Yesterday was a big news day in our City, and surely, you already know about the high profile resignations at the University of Missouri: both the UM system President and MU Chancellor are out.
At this point, it’s likely you’ve also heard that most of the demonstrators who catalyzed those resignations did not want to talk to the press.
There’s a video making its way around the Internet. If you haven’t seen it, it’s not hard to find. In it, there is a photographer, an MU student, insisting on his right to take photos. Demonstrators, on the other hand, insist he needs to leave.
One of the tenser moments comes when a demonstrator sizes up the photographer. They stare at each other, lips pursed.
Not long after that, a little more than three minutes into the video, a reporter with headphones on comes in the screen and says something inaudible to the photographer. The photographer looks at him for a moment, then continues on.
What that reporter said was, “there’s nothing to gain from this.” I know that, because that reporter was me.
Chances are you’ve already seen a lot of stories about this video – not about me, but about the first amendment, and who is right and who is wrong here. This isn’t one of those stories. I don’t know who is right and who is wrong.
What I do know is a strange thing happened yesterday, and I really feel the need to talk about it.
The demonstrator telling the photographer to back up is a black man. Other demonstrators nearby are white, black, men, women. The photographer appears to me to be Asian, though I didn’t ask anyone how they identified. But, like me, most of the reporters there yesterday were white men.
There’s no avoiding talking about race here, not in a story about a demonstration against systematic oppression. And while there were many, many moments of unity between everyone, there were other moments where that was not the case.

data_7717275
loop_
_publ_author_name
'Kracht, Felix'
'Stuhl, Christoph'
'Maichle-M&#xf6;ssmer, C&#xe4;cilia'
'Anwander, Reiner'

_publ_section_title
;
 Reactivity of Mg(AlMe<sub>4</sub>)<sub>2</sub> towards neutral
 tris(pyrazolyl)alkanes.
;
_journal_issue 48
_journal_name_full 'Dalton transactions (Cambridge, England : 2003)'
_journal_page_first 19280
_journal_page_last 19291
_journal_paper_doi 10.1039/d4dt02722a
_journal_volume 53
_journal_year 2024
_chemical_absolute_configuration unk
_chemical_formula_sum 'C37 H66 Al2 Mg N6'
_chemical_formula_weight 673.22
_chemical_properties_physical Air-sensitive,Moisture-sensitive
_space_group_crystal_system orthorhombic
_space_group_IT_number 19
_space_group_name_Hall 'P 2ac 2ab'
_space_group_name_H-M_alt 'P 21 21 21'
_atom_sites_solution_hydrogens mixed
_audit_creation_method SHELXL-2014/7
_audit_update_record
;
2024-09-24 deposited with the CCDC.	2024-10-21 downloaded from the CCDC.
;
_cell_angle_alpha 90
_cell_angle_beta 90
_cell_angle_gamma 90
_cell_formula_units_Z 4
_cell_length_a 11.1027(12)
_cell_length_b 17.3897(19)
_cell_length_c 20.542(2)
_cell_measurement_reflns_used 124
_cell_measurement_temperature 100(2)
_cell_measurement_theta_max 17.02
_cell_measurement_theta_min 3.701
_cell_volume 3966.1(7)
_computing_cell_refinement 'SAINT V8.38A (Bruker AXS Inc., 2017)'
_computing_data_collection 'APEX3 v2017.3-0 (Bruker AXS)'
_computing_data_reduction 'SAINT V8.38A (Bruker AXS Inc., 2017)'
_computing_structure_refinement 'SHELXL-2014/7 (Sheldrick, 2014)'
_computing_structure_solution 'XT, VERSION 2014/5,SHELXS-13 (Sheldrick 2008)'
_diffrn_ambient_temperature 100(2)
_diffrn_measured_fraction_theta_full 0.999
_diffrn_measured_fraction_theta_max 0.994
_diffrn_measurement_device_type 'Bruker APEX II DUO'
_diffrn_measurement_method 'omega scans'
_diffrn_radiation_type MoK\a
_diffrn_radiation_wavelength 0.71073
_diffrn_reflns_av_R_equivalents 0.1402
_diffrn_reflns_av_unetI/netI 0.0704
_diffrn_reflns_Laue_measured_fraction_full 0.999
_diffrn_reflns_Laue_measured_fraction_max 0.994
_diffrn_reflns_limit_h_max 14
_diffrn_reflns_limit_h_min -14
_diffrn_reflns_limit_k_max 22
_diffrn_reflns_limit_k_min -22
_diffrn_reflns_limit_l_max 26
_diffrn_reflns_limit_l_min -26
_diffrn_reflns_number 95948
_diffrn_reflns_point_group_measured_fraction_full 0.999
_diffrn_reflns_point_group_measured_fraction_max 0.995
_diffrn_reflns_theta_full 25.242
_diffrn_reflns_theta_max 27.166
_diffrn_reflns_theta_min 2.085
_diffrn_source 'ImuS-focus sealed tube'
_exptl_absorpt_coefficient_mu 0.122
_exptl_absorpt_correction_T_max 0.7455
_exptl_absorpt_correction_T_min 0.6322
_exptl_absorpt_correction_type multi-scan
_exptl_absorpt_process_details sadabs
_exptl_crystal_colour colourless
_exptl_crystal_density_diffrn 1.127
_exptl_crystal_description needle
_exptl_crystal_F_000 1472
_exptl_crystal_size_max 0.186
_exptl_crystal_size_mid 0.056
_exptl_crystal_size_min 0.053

For me, this came up in a big way later on in the morning when I accidentally found myself, along with a USA Today reporter, inside what you might call the inner circle of demonstrators.
Needless to say, as journalists, we were not a welcomed presence.
At one point, the other journalist, a white man from Denmark, insisted he had a right to be there under the first amendment. One of the demonstrators, also a white man, replied, “Step back! I’m not speaking on anyone’s behalf, I’m speaking on my behalf. Get the [expletive] back!”
Then, two more demonstrators, who were black women, called for more people to come and help move us away.
“Black men, please come over here, please.”
This really hit me pretty hard. In part, it was playing on the fear of a stereotype so culturally engrained it’s at once taboo and unavoidable, demonstrative of the very kind of systemic oppression being demonstrated against.
And I couldn’t help but question, “What was I doing there?” “What value was I adding to the conversation by being there? “
At the same time, I also had to wonder, “what’s the point of shutting me out?”
If you’ve been following this story, you know other journalists have been asking these same questions. I don’t have a good answer for any of them.
When I got back to my desk, yesterday, a reporter in St. Louis tweeted at me about a photo I had posted showing demonstrators blocking out the media.
“What’s the rationale for blocking out the media?” he asked.
"I asked,” I replied, “was told, ‘no comment.’”
“This appears to be a concern,” he said, quoting a tweet that read, “White media loves to make things about them. It’s disgusting.”
I understand the sentiment. Here I am writing this story, after all. But I'm writing this because I really don’t know what to make of the whole day, and it sure would help to have a conversation.